Drill cuttings are small (just a few mm) fragments of crushed rock washed to the surface by the drilling mud.


Elasticity
Material is called elastic if it recovers its original shape when the loadings causing the deformation are removed.  No energy is lost during elastic recovery.


Elastic Moduli
An elastic modulus is a proportionality coefficient between stress and the resulting strain in an elastic body.  For example, if strain 0.01 is caused by stress 108 Pa, the corresponding modulus is 10 GPa.  Because the type of deformation depends on the set of stresses applied, relations between stress and strain are often complex.  In general, they are governed by 21 elastic stiffnesses (or moduli).  However, in an isotropic elastic body, this large number reduces to only two independent moduli (also called elastic constants).  Most commonly, we use such pairs as the bulk and shear moduli (related to the changes in the volume and distortion, respectively); Lame’s constants (λ and μ); and Young’s modulus and Poisson’s ratio.  Fluids offer no resistance to shear (shape distortion).  As a result, there is only one elastic modulus in fluid – the bulk modulus.


Elastic-Wave Velocity
The elastic-wave velocity (or simply velocity) is the speed of propagation of an elastic disturbance (stress and the accompanying strain) in solid or fluid.  Because an isotropic solid has only two independent elastic constants, it has two types of velocity – compressional (Vp) and shear ( Vs), also called the P- and S-wave velocity, respectively.  The former is always larger than the latter.  The velocity is linked to the elastic moduli by remarkably simple relations resulting from the wave equation (the equation that governs the propagation of elastic disturbances).  The P-wave velocity is the square root of the compressional modulus divided by density while the S-wave velocity is the square root of the shear modulus divided by density.  The compressional modulus is the bulk modulus plus 4/3 shear modulus.  Because fluids do not resist shearing, the S-wave velocity in fluid is zero.  Typical (but not general) values for Vp may be 0.34 km/s in air; 1.5 km/s in water; 2.0 to 5.0 km/s in porous rock; and over 7.0 km/s in pure mineral (e.g., dolomite).  Typical (but not general) values for Vp may be 1.0 to 3.0 km/s in porous rock and over 4.0 km/s in pure mineral (e.g., dolomite).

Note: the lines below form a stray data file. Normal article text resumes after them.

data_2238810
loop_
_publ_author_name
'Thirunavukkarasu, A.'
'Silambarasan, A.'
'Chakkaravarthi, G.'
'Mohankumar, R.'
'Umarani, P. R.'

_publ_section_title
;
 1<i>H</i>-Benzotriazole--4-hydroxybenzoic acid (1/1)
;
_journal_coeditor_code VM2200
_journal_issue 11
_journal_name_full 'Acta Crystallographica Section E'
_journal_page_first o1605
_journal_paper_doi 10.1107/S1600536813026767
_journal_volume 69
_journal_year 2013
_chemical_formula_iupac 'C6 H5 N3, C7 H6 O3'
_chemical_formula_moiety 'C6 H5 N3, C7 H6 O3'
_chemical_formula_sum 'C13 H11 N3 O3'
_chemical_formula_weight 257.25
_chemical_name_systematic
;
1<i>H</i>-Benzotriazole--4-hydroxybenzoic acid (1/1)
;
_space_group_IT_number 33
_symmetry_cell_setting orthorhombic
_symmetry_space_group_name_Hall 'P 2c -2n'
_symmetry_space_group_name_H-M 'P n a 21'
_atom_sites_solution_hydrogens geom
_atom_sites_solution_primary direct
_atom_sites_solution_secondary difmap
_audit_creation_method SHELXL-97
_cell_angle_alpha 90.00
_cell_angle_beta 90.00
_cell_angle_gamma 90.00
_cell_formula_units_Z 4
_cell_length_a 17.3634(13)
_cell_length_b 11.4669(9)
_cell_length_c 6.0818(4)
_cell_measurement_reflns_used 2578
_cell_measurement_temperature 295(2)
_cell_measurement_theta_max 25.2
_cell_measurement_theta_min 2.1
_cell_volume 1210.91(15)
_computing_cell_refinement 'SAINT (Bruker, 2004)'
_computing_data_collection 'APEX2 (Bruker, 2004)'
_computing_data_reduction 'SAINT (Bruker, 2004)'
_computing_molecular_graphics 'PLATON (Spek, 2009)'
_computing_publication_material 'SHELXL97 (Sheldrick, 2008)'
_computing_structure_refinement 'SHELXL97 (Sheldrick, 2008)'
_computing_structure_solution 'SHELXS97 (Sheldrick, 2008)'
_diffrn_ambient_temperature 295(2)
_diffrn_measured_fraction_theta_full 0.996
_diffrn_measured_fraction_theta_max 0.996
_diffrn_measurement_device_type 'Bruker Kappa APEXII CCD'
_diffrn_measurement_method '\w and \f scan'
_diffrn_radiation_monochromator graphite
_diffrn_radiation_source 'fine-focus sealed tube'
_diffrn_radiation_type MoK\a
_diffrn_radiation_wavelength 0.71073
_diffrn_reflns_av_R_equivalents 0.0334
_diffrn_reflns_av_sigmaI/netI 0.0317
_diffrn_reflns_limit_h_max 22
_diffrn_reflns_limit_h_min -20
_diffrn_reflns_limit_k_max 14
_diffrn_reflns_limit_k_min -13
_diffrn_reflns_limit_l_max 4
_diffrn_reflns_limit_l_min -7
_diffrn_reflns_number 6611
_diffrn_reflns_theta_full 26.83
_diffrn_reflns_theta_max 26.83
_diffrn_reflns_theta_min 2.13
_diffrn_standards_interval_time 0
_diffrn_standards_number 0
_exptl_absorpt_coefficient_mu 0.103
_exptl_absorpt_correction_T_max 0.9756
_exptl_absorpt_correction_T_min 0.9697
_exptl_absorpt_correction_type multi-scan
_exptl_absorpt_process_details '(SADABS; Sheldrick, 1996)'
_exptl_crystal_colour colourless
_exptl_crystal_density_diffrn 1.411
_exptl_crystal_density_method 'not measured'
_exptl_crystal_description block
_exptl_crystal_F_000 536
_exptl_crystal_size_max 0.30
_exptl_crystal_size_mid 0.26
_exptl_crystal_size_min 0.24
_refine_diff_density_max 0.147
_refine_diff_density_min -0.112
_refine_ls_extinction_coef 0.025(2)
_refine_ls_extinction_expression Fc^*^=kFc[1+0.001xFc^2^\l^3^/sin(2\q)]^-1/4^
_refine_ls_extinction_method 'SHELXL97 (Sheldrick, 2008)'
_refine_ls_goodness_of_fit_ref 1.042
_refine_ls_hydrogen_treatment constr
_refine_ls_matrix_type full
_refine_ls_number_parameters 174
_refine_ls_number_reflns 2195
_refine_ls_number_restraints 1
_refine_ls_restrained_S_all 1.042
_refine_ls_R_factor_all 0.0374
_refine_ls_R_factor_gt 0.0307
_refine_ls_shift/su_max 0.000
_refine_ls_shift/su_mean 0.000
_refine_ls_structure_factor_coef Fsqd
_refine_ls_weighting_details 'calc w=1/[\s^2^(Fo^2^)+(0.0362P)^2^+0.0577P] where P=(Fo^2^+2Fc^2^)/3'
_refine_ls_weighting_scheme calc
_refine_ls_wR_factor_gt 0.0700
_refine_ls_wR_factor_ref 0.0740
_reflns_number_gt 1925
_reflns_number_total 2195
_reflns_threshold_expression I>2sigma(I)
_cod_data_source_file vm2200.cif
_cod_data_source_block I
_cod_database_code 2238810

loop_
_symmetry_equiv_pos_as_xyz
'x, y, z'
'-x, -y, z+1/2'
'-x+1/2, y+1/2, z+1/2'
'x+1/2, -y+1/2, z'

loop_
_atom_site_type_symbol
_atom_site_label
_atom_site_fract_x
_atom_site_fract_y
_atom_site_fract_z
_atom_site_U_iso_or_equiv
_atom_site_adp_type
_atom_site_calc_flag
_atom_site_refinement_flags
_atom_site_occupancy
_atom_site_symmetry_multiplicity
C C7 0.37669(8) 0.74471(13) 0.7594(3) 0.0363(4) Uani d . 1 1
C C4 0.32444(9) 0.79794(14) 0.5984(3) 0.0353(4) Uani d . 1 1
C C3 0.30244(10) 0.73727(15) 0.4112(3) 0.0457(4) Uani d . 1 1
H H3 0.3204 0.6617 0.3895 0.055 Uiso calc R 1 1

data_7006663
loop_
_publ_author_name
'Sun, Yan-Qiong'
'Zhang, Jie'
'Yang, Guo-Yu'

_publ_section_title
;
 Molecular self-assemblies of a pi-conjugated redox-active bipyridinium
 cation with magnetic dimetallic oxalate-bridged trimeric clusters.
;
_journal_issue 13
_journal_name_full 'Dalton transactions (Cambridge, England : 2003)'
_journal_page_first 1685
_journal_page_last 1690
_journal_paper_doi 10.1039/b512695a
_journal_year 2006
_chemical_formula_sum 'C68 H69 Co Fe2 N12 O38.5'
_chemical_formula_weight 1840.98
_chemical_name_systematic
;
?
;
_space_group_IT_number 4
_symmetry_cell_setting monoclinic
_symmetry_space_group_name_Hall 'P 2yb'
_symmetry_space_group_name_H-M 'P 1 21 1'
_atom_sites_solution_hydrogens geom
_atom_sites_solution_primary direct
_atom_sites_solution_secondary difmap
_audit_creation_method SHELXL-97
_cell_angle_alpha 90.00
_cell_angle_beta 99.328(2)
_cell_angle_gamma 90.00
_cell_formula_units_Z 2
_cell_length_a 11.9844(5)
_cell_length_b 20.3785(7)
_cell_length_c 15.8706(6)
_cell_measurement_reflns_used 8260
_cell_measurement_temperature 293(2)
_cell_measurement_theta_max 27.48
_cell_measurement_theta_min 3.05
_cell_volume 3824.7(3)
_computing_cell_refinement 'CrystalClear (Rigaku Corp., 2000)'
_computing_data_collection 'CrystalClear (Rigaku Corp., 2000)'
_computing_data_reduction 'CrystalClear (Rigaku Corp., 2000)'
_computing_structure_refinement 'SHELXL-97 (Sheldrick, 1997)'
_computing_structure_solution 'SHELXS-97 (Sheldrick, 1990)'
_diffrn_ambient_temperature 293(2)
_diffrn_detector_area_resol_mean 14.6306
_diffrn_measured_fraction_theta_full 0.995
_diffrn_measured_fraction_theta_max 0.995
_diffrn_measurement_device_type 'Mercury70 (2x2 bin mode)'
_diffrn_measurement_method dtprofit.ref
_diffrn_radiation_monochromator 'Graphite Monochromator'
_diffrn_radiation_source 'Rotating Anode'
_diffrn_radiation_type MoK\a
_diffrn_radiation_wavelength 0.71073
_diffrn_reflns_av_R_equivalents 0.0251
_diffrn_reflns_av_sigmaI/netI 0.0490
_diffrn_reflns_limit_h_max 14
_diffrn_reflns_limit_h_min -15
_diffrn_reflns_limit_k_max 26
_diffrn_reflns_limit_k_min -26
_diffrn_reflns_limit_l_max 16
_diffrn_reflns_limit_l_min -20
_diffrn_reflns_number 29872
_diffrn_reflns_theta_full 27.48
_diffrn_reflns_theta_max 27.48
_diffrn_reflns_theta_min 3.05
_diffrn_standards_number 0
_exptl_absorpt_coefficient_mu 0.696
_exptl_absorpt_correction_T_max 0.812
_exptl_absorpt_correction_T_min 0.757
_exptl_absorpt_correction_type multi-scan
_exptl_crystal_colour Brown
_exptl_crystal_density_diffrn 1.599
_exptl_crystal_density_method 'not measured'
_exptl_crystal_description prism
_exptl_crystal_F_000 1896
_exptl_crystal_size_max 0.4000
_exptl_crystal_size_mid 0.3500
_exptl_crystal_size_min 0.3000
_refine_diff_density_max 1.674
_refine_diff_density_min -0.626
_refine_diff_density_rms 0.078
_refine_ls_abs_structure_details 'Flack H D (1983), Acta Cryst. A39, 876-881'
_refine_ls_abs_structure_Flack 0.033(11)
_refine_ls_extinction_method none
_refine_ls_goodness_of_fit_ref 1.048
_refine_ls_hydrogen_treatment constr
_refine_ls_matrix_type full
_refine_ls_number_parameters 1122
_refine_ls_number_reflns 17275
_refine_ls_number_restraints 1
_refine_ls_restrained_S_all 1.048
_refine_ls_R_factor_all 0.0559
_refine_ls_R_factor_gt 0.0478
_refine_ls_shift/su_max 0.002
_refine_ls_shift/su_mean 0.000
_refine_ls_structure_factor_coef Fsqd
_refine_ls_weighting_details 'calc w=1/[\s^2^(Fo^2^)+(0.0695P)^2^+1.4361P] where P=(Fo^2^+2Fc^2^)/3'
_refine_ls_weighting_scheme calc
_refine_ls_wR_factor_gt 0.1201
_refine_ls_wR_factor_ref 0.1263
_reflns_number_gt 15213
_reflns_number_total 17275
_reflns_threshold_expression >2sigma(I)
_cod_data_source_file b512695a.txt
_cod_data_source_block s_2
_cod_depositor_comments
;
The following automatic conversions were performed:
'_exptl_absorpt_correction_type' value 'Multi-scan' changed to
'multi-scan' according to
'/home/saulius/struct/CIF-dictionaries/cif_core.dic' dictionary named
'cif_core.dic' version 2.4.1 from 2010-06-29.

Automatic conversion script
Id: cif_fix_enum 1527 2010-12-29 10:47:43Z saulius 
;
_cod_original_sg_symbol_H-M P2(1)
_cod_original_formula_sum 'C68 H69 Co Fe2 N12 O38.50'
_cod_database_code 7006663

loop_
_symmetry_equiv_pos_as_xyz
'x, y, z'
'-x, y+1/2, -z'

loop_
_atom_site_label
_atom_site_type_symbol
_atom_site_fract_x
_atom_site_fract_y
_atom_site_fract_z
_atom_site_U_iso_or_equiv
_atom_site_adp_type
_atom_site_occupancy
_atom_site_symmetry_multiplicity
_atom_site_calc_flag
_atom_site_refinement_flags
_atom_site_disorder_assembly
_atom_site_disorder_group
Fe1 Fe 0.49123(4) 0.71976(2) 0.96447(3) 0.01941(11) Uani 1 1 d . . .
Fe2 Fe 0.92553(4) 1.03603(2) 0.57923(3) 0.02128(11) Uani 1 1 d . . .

Electrical Conductivity
Electrical (or specific) conductivity is the ratio of the electric current density to the electric field strength that is applied to a conductor to generate this electric current.  Conductivity is measured in Siemens/m (S/m).  Electrical conductivity of gold is 45.106 S/m, that of seawater is 5 S/m, while that of fresh water is on the order of 0.01 S/m.  The inverse of electrical conductivity is electrical resistivity, measured in Ohm.m ( .m). Natural rock is often a conductor because it is partly or totally filled with conductive brine.  Other elements of rock, such as iron-containing minerals and porous clays are conductors as well.